Hollywood: the smallest of worlds.

After living here for most of the 2000s, I have repeatedly learned that inevitable lesson: The more people you know, the more they know other people you know. That casting director you always flirted with? He’s taking a cooking class with your old boss. The assistant who accidently hung up on you during a conference call? Her script is now being produced by the ex of your BFF, who just joined a writers group with that flaky vegan you met at Coachella last year…

While chatting with “True Blood’”s Carrie Preston (Arlene, Merlotte’s pregnant and baby-daddyless waitress), the it’s-a-small-worldness became apparent after we established several distinct degrees of separation between us. First, there’s our mutual actor-director friend whom we both love. Then, there’s the producer who worked on Preston’s latest indie (A Bag of Hammers) and worked with me during my stint at a commercial production company. And finally, there’s my friend of a friend who’s on the writing staff of HBO’s bloodsucker saga.

This round of friendly connect-the-dots made me wonder: What other acquaintances would Facebook tell us we have in common?

Connections aside, I couldn’t help but admire the actress for maintaining her sense of calm during what’s lining up to be a busy summer for her. There’s the comedy on which she’s putting the finishing touches, That’s What She Said, a Bridesmaids-esque romp that marks her second time as a feature film director (“It’s a womance. It’s a chick flick that’s not for pussies. It takes the genre and mashes it with the balls-to-the-wall outrageousness of a bromance with the girls coming out on top.”). Then there’s the aforementioned Hammers, a film starring Jason Ritter about two slacker con-artists who unexpectedly find themselves to be the guardians of an infant.

“What appears as a bromance turns into something much more complicated and serious,” she says. “It’s a movie about alternative parenting.”

And of course there’s that small supernatural show about vampires and the women who love them. Naturally, when I ask what fans can expect in the just-premiered fourth season of “True Blood,” Preston can’t reveal much – most likely due to some heavy non-disclosure agreements she and the rest of the cast signed for HBO and series creator Alan Ball. The last time we saw her character, Arlene, her pregnancy ran into some Wiccan interference, thanks to the scheming Holly.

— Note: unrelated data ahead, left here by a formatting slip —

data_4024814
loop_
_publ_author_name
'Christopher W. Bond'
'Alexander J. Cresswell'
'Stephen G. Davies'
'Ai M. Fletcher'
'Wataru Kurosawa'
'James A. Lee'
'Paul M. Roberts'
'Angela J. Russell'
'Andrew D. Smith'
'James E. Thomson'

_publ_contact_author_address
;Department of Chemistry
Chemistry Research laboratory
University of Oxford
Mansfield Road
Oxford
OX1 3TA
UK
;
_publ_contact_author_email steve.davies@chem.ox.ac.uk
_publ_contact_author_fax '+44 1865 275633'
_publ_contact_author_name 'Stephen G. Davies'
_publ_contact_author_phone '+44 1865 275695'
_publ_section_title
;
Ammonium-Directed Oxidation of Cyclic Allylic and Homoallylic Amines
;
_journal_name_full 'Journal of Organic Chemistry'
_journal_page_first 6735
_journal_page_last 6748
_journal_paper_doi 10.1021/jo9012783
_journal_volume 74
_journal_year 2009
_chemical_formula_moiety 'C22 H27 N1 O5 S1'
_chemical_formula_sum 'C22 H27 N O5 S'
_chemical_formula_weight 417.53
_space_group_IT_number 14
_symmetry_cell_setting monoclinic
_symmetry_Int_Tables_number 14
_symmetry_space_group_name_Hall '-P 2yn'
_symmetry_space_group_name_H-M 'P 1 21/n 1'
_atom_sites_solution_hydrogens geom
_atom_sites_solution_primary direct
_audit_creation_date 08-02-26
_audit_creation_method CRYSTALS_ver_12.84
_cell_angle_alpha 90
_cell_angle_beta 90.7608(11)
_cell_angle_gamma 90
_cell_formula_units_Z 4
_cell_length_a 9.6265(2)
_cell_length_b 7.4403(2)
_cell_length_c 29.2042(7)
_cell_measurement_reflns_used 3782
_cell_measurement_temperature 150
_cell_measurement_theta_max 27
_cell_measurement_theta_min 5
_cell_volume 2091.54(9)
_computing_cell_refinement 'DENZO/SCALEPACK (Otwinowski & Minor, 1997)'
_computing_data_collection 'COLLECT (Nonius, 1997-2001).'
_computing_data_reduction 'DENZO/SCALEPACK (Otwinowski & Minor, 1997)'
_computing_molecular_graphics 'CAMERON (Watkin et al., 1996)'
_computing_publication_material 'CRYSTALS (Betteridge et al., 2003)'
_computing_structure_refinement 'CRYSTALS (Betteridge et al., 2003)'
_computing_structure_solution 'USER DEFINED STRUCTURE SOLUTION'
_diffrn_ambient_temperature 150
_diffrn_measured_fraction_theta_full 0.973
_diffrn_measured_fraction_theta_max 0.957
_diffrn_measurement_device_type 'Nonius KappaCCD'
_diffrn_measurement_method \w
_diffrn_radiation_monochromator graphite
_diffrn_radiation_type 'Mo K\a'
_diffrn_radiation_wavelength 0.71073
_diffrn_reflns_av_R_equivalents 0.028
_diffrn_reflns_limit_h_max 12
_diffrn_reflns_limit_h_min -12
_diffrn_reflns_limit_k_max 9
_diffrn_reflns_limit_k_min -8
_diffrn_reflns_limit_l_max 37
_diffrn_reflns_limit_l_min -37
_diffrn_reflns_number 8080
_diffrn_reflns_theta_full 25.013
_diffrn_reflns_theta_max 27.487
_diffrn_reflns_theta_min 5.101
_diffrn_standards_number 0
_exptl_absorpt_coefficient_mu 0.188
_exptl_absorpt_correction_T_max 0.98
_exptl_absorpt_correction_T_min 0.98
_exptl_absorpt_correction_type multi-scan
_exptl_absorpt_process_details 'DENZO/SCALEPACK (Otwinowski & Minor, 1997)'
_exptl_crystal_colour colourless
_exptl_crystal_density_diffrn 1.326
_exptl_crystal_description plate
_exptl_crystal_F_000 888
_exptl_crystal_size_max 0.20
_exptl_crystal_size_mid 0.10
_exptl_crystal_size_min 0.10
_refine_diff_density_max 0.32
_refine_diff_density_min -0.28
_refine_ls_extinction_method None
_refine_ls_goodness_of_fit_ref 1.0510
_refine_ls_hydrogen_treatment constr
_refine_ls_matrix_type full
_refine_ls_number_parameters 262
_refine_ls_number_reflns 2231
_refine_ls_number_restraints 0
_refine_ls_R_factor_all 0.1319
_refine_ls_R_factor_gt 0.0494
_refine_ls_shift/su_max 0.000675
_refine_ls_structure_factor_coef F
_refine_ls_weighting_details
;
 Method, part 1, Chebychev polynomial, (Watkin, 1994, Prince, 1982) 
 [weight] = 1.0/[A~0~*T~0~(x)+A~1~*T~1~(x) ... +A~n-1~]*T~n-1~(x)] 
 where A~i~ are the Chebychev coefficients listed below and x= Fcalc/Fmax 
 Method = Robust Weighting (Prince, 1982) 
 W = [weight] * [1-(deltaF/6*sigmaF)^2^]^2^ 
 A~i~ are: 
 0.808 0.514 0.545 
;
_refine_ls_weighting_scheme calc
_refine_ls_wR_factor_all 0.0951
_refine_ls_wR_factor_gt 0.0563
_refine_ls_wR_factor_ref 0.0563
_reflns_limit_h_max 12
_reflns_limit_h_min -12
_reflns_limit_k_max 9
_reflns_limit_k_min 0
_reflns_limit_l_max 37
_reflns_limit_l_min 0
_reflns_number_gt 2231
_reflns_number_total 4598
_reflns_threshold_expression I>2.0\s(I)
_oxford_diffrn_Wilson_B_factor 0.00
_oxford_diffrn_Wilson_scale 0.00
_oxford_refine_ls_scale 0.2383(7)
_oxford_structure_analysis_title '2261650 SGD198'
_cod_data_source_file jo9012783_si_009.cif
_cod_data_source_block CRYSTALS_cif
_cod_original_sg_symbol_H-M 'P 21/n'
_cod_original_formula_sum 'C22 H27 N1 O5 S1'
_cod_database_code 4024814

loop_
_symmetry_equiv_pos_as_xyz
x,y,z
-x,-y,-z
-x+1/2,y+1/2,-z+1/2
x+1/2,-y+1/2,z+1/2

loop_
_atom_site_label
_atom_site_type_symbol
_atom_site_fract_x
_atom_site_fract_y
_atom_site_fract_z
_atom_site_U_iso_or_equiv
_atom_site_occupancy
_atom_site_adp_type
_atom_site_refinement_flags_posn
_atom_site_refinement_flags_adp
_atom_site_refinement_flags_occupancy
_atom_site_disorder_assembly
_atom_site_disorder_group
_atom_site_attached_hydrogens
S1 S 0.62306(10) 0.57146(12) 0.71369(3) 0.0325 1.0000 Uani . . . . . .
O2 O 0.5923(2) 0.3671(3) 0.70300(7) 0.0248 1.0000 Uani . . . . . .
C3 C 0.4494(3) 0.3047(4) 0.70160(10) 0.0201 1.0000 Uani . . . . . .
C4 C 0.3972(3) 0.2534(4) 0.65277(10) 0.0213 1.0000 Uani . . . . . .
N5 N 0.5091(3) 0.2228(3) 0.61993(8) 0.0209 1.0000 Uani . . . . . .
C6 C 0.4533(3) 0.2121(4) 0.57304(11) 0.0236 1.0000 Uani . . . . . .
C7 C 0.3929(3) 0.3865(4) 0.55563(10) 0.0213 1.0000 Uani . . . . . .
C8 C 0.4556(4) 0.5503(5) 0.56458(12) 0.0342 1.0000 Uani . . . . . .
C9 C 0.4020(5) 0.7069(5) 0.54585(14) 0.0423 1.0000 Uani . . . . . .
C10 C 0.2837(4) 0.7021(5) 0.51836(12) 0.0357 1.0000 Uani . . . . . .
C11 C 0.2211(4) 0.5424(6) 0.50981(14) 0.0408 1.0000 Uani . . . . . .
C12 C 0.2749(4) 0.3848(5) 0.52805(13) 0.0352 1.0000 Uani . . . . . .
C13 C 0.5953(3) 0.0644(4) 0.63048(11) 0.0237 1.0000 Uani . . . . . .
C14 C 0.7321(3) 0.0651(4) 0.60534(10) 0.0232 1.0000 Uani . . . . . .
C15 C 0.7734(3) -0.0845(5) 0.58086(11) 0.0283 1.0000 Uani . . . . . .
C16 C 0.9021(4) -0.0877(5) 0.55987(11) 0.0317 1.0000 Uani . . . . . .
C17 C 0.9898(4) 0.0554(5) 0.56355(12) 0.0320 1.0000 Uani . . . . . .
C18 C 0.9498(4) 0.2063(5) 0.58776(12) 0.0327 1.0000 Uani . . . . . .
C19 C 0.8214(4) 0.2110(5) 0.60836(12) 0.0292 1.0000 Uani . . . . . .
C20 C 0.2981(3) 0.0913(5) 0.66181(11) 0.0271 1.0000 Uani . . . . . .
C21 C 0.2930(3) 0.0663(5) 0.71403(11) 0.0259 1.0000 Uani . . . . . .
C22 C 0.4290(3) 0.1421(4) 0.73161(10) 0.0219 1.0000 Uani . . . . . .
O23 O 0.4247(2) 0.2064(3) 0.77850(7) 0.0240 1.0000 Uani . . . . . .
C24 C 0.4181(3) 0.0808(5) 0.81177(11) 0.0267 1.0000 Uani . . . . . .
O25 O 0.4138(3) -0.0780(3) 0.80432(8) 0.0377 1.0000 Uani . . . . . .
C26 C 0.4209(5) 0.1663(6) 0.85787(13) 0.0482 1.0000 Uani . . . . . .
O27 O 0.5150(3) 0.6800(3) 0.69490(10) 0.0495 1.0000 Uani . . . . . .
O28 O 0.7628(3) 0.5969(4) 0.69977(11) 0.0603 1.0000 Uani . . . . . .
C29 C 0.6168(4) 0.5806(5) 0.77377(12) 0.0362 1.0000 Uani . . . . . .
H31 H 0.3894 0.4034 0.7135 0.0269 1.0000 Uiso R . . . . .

“She’s definitely continuing to deal with that issue,” Preston hints. “It’s an exciting place we’re going to go to.”

Also exciting is where the rest of the show is headed. “We just had a table read of the final episode [of the fourth season],” she says, teasing me with the promise that the hit drama is diving into a couple of storylines never done before on the series.

Perhaps it’s the show’s attempt to stand out from the monster mash that’s dominating television. With “The Vampire Diaries” steaming up the CW, “Teen Wolf” tearing the MTV audience to shreds and “Being Human” gaining cult status over at Syfy, “True Blood” appears to be pulling out all the stops to keep viewers hooked on its supernatural sex appeal.

“I think we live in a youth-obsessed culture, and here are these creatures that get to live forever … they’re young and hot and sexy, and they get to stay that way forever,” Preston muses. “I think that taps into something that’s going on in the psyche of the American audience … and it’s fun to see what it would feel like to be devoured by the object of your affection, or to devour the object of your affection … It’s just really sexy – and naughty.”

Now that the show is seen all over the world, Preston’s got Twitter followers from across the globe and is enjoying the ride while focusing on smaller scaled projects that make her just as happy. Hence, A Bag of Hammers, a perfect little independent film she knew she wanted to be a part of when she read its irresistible script.

“As an actor, it’s always more interesting to play a character who’s struggling against something … I will go and do a film at whatever budget if I connect with the character,” she shares. “Doing the smaller films is more akin to doing plays. You have fewer resources than you would on a big film, so there’s more sense of camaraderie. The scale is smaller, so there’s an intimacy there … I’ve always been drawn to that.”

“True Blood” airs Sundays at 9 p.m. on HBO. A Bag of Hammers releases in select theaters in August.